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Biography of

Jelly Roll Morton

20 oct 1890 (New Orleans) - 10 jul 1941 (Los Angeles)
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Jelly Roll Morton

Morton, ca. 1917
Background information
Birth name Ferdinand Joseph LaMothe (possibly spelled Lemott, LaMotte or LaMenthe)
Also known as Jelly Roll Morton
Born September 20, 1885(1885-09-20)
Origin New Orleans, Louisiana, U.S.
Died July 10, 1941 (aged 55)
Genres Ragtime
Jazz blues
Occupations Vaudeville comedian
Instruments Piano
Years active ca. 1900–1941
Associated acts Red Hot Peppers
New Orleans Rhythm Kings

Ferdinand Joseph LaMothe (September 20, 1885 – July 10, 1941), best known professionally as Jelly Roll Morton, was an American ragtime and early jazz pianist, bandleader and composer.

Widely recognized as a pivotal figure in early jazz, Morton is perhaps most notable as jazz's first arranger, proving that a genre rooted in improvisation could retain its essential spirit and characteristics when notated.[1] His composition "Jelly Roll Blues" was the first published jazz composition, in 1915. Morton is also notable for naming and popularizing the "Spanish tinge" of exotic rhythms and penning such standards as "Wolverine Blues," "Black Bottom Stomp," and "I Thought I Heard Buddy Bolden's Say," the latter a tribute to the pioneering New Orleans trumpeter.

Known for his arrogance and self-promotion as much as for his musical talents, Morton claimed to have invented jazz outright in 1902—much to the derision of later musicians and critics.[2]




Morton was born into a Creole community in the Faubourg Marigny neighborhood of downtown New Orleans, Louisiana. A baptismal certificate issued in 1894 lists his date of birth as October 20, 1890; however Morton himself and his half-sisters claimed the September 20, 1885, date is correct. His World War I draft registration card showed September 13, 1884 but his California death certificate listed his birth as September 20, 1889. He was born to F.P. Lamothe and Louise Monette (written as Lemott and Monett on his baptismal certificate). Eulaley Haco (Eulalie Hécaud) was the godparent. Eulalie helped him to be christened with the name Ferdinand. Ferdinand’s parents were in a common-law marriage and not legally married. No birth certificate has been found to date. He took the name "Morton" by Anglicizing the name of his stepfather, Mouton.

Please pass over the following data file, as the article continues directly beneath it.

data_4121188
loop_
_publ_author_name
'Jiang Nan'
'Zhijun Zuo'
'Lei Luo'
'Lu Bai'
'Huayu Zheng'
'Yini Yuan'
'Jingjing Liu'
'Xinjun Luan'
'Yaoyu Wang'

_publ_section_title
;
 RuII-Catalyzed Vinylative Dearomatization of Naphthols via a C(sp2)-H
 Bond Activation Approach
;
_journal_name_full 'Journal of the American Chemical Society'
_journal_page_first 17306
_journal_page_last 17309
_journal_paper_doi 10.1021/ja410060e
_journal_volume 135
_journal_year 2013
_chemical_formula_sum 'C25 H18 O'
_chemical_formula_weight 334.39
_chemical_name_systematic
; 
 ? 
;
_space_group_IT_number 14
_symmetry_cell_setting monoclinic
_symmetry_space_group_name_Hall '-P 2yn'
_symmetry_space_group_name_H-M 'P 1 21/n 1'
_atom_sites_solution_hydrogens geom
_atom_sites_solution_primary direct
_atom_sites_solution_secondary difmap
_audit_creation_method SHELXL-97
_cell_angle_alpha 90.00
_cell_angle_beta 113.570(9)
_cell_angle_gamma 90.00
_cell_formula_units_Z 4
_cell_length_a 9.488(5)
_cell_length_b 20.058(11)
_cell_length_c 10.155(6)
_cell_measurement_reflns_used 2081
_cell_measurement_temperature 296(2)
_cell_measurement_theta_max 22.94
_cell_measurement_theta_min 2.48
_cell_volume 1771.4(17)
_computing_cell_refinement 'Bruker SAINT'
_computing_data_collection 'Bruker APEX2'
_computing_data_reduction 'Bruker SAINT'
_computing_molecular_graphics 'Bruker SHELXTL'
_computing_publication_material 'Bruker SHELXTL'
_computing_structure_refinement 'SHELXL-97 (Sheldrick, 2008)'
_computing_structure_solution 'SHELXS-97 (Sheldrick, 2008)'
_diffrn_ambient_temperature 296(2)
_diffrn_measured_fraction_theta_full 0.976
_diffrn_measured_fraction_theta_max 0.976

New Orleans

Morton claimed to have written "Jelly Roll Blues" in 1905.

Morton was, along with Tony Jackson, one of the best regarded pianists in the Storyville District early in the 20th century. At the age of fourteen, he began working as a piano player in a brothel (or as it was referred to then, a sporting house.) While working there, he was living with his religious church-going great-grandmother and had her convinced that he worked in a barrel factory.

Morton's grandmother eventually found out that he was playing jazz in a local brothel, and subsequently kicked him out of her house. "When my grandmother found out that I was playing jazz in one of the sporting houses in the District, she told me that I had disgraced the family and forbade me to live at the house... She told me that devil music would surely bring about my downfall, but I just couldn't put it behind me."[3] Tony Jackson was a major influence on his music; according to Morton, Jackson was the only pianist better than him; he was also a pianist at brothels, as well as an accomplished guitar player.


Morton (2nd from right) with Bricktop (right) in Los Angeles in 1918

Around 1904, Morton started wandering the American South, working with minstrel shows, gambling and composing. His works "Jelly Roll Blues," "New Orleans Blues," "Frog-I-More Rag," "Animule Dance," and "King Porter Stomp" were composed during this period. He got to Chicago in 1910 and New York City in 1911, where future stride greats James P. Johnson and Willie "The Lion" Smith caught his act, years before the blues were widely played in the North.[citation needed]

In 1912–1914 he toured with girlfriend Rosa Brown as a vaudeville act before settling in Chicago for three years. By 1914 he had started writing down his compositions, and in 1915 his "Jelly Roll Blues" was arguably the first jazz composition ever published, recording as sheet music the New Orleans traditions that had been jealously guarded by the musicians. In 1917 he followed bandleader William Manuel Johnson and Johnson's sister Anita Gonzalez to California, where Morton's tango "The Crave" made a sensation in Hollywood.[citation needed]